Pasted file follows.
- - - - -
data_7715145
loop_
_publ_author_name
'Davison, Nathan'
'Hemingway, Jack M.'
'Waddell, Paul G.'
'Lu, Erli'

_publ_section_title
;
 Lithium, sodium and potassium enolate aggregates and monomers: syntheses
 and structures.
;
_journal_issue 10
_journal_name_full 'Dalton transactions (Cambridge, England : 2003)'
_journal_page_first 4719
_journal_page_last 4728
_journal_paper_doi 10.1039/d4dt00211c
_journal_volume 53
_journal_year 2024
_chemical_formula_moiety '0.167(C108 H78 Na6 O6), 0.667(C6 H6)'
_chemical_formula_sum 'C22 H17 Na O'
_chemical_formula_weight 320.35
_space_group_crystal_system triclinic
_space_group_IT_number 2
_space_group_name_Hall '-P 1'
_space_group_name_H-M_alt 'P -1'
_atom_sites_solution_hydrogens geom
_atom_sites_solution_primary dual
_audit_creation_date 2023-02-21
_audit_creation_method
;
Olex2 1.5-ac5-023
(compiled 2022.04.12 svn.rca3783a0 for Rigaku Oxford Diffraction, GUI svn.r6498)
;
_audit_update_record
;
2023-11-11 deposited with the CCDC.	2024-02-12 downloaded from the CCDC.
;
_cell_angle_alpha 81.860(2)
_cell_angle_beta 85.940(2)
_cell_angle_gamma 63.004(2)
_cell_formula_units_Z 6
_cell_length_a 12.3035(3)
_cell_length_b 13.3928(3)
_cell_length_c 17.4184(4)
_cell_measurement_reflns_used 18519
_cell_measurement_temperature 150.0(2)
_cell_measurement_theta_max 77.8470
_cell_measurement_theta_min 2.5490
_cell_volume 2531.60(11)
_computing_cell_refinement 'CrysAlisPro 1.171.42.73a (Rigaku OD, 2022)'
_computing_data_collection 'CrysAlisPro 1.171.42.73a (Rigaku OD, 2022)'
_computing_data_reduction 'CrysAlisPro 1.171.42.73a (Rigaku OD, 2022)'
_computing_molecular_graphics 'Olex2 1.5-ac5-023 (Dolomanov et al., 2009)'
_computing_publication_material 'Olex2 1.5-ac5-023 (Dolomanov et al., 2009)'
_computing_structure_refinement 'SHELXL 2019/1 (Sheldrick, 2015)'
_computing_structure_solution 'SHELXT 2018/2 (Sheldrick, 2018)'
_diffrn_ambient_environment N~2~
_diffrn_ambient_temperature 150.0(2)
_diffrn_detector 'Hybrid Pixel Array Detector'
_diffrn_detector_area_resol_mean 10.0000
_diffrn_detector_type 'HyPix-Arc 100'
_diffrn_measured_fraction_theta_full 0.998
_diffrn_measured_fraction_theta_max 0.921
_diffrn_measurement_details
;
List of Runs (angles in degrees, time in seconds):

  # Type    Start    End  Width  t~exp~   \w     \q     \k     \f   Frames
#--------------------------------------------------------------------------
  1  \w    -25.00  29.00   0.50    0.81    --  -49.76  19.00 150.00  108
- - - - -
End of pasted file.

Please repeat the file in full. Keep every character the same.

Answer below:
data_7715145
loop_
_publ_author_name
'Davison, Nathan'
'Hemingway, Jack M.'
'Waddell, Paul G.'
'Lu, Erli'

_publ_section_title
;
 Lithium, sodium and potassium enolate aggregates and monomers: syntheses
 and structures.
;
_journal_issue 10
_journal_name_full 'Dalton transactions (Cambridge, England : 2003)'
_journal_page_first 4719
_journal_page_last 4728
_journal_paper_doi 10.1039/d4dt00211c
_journal_volume 53
_journal_year 2024
_chemical_formula_moiety '0.167(C108 H78 Na6 O6), 0.667(C6 H6)'
_chemical_formula_sum 'C22 H17 Na O'
_chemical_formula_weight 320.35
_space_group_crystal_system triclinic
_space_group_IT_number 2
_space_group_name_Hall '-P 1'
_space_group_name_H-M_alt 'P -1'
_atom_sites_solution_hydrogens geom
_atom_sites_solution_primary dual
_audit_creation_date 2023-02-21
_audit_creation_method
;
Olex2 1.5-ac5-023
(compiled 2022.04.12 svn.rca3783a0 for Rigaku Oxford Diffraction, GUI svn.r6498)
;
_audit_update_record
;
2023-11-11 deposited with the CCDC.	2024-02-12 downloaded from the CCDC.
;
_cell_angle_alpha 81.860(2)
_cell_angle_beta 85.940(2)
_cell_angle_gamma 63.004(2)
_cell_formula_units_Z 6
_cell_length_a 12.3035(3)
_cell_length_b 13.3928(3)
_cell_length_c 17.4184(4)
_cell_measurement_reflns_used 18519
_cell_measurement_temperature 150.0(2)
_cell_measurement_theta_max 77.8470
_cell_measurement_theta_min 2.5490
_cell_volume 2531.60(11)
_computing_cell_refinement 'CrysAlisPro 1.171.42.73a (Rigaku OD, 2022)'
_computing_data_collection 'CrysAlisPro 1.171.42.73a (Rigaku OD, 2022)'
_computing_data_reduction 'CrysAlisPro 1.171.42.73a (Rigaku OD, 2022)'
_computing_molecular_graphics 'Olex2 1.5-ac5-023 (Dolomanov et al., 2009)'
_computing_publication_material 'Olex2 1.5-ac5-023 (Dolomanov et al., 2009)'
_computing_structure_refinement 'SHELXL 2019/1 (Sheldrick, 2015)'
_computing_structure_solution 'SHELXT 2018/2 (Sheldrick, 2018)'
_diffrn_ambient_environment N~2~
_diffrn_ambient_temperature 150.0(2)
_diffrn_detector 'Hybrid Pixel Array Detector'
_diffrn_detector_area_resol_mean 10.0000
_diffrn_detector_type 'HyPix-Arc 100'
_diffrn_measured_fraction_theta_full 0.998
_diffrn_measured_fraction_theta_max 0.921
_diffrn_measurement_details
;
List of Runs (angles in degrees, time in seconds):

  # Type    Start    End  Width  t~exp~   \w     \q     \k     \f   Frames
#--------------------------------------------------------------------------
  1  \w    -25.00  29.00   0.50    0.81    --  -49.76  19.00 150.00  108